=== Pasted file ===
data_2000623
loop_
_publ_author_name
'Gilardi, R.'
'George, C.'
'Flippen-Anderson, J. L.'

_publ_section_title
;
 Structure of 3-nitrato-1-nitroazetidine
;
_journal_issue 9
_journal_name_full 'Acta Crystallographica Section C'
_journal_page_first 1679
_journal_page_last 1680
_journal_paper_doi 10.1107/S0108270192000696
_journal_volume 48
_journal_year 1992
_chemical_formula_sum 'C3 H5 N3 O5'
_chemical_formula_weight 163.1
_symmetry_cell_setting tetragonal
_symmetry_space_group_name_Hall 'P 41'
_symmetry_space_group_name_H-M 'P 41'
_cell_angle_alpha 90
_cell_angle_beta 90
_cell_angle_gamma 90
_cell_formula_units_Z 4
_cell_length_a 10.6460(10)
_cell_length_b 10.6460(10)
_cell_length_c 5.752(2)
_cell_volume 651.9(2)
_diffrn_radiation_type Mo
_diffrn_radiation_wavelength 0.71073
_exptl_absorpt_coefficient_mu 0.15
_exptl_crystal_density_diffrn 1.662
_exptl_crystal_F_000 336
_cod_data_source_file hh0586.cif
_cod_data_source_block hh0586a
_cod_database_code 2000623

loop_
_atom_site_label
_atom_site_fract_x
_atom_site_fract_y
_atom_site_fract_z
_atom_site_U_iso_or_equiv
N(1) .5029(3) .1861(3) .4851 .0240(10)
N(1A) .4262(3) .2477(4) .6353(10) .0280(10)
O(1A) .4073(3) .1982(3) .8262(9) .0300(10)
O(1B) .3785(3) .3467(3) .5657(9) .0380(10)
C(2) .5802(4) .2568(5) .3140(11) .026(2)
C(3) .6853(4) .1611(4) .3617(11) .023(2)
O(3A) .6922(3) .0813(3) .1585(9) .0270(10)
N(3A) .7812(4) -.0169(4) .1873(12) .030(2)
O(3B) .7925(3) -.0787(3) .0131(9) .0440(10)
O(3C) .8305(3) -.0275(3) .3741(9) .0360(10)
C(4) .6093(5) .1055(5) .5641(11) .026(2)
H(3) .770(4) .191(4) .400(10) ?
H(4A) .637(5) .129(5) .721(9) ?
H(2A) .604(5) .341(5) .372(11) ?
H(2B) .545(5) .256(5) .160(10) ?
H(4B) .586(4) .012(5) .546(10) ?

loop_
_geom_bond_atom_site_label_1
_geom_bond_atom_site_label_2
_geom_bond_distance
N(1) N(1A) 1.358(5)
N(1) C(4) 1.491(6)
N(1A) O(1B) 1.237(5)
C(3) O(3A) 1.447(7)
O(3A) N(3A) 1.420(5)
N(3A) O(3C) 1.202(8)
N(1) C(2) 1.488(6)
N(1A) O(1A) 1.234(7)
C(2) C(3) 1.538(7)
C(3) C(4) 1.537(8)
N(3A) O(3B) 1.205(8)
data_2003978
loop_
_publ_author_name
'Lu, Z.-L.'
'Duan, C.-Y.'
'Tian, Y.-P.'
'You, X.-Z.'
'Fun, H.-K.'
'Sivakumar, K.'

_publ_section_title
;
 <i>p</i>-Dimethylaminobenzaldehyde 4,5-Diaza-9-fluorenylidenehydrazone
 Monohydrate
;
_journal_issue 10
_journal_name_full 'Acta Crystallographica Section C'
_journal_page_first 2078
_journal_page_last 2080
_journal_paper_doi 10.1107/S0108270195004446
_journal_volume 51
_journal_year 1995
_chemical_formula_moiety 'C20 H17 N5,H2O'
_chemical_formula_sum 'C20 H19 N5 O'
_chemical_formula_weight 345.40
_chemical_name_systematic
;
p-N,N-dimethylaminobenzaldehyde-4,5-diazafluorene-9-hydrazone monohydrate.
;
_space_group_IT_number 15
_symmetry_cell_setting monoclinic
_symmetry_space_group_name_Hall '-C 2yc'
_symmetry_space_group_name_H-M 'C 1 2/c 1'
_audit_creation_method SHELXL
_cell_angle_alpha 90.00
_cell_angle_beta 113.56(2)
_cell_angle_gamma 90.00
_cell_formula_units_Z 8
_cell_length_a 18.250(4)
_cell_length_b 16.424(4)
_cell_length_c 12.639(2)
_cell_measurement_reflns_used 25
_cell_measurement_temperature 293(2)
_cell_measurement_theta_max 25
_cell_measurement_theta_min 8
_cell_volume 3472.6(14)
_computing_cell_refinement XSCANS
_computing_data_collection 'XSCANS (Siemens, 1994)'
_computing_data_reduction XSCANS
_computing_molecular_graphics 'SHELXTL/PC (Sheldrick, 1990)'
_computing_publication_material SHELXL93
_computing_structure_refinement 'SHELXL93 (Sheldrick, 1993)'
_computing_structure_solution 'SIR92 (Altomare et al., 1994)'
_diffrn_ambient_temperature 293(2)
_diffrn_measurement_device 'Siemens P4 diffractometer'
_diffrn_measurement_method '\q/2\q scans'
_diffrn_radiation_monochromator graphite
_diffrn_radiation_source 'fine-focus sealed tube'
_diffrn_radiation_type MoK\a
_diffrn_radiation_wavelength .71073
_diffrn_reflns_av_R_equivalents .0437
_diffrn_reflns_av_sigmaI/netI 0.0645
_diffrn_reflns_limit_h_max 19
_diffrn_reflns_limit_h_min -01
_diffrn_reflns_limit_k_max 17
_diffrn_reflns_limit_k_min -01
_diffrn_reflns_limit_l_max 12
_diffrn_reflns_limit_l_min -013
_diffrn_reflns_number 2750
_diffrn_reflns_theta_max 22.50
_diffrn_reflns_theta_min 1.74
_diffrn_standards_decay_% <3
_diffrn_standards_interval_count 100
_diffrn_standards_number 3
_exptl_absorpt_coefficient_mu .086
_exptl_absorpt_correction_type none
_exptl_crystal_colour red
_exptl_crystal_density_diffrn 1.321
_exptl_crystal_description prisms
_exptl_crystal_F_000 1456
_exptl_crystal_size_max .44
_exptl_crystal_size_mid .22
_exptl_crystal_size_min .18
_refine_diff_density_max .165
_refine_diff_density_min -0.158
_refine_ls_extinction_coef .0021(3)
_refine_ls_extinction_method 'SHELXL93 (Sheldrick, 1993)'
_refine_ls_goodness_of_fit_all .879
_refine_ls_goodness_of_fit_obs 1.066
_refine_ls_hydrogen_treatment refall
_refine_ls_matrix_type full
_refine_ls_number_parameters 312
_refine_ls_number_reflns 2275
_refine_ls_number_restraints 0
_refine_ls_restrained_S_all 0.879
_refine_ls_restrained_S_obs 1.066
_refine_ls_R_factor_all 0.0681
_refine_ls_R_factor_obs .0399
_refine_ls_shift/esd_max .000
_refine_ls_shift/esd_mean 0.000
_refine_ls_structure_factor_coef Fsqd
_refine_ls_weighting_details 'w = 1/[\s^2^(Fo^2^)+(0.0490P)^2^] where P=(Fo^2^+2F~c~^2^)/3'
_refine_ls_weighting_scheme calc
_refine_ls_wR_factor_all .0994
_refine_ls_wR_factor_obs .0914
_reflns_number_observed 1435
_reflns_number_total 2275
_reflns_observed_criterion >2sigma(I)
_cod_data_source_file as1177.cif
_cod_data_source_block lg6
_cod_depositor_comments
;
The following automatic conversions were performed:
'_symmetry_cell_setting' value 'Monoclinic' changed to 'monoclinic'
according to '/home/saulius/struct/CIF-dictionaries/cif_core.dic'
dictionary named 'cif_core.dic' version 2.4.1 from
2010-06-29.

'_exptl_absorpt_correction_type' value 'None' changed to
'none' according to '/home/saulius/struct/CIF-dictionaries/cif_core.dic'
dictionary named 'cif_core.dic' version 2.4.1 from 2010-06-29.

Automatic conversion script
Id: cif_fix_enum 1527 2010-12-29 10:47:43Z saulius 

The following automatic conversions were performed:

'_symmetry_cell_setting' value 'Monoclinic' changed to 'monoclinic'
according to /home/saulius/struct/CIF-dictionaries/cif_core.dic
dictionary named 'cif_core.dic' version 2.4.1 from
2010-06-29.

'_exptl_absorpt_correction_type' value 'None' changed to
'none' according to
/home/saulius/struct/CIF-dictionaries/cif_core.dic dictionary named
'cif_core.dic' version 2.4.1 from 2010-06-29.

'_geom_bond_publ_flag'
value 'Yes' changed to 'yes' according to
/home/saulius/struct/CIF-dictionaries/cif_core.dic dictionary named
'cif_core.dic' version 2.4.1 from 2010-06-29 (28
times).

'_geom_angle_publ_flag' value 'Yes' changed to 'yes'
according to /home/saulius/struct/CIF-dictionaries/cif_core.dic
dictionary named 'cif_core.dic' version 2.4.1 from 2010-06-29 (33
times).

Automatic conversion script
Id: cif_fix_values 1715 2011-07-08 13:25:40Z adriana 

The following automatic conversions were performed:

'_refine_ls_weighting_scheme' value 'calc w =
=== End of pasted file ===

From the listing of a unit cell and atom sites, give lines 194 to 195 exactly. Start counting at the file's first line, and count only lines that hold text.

dictionary named 'cif_core.dic' version 2.4.1 from 2010-06-29.

Automatic conversion script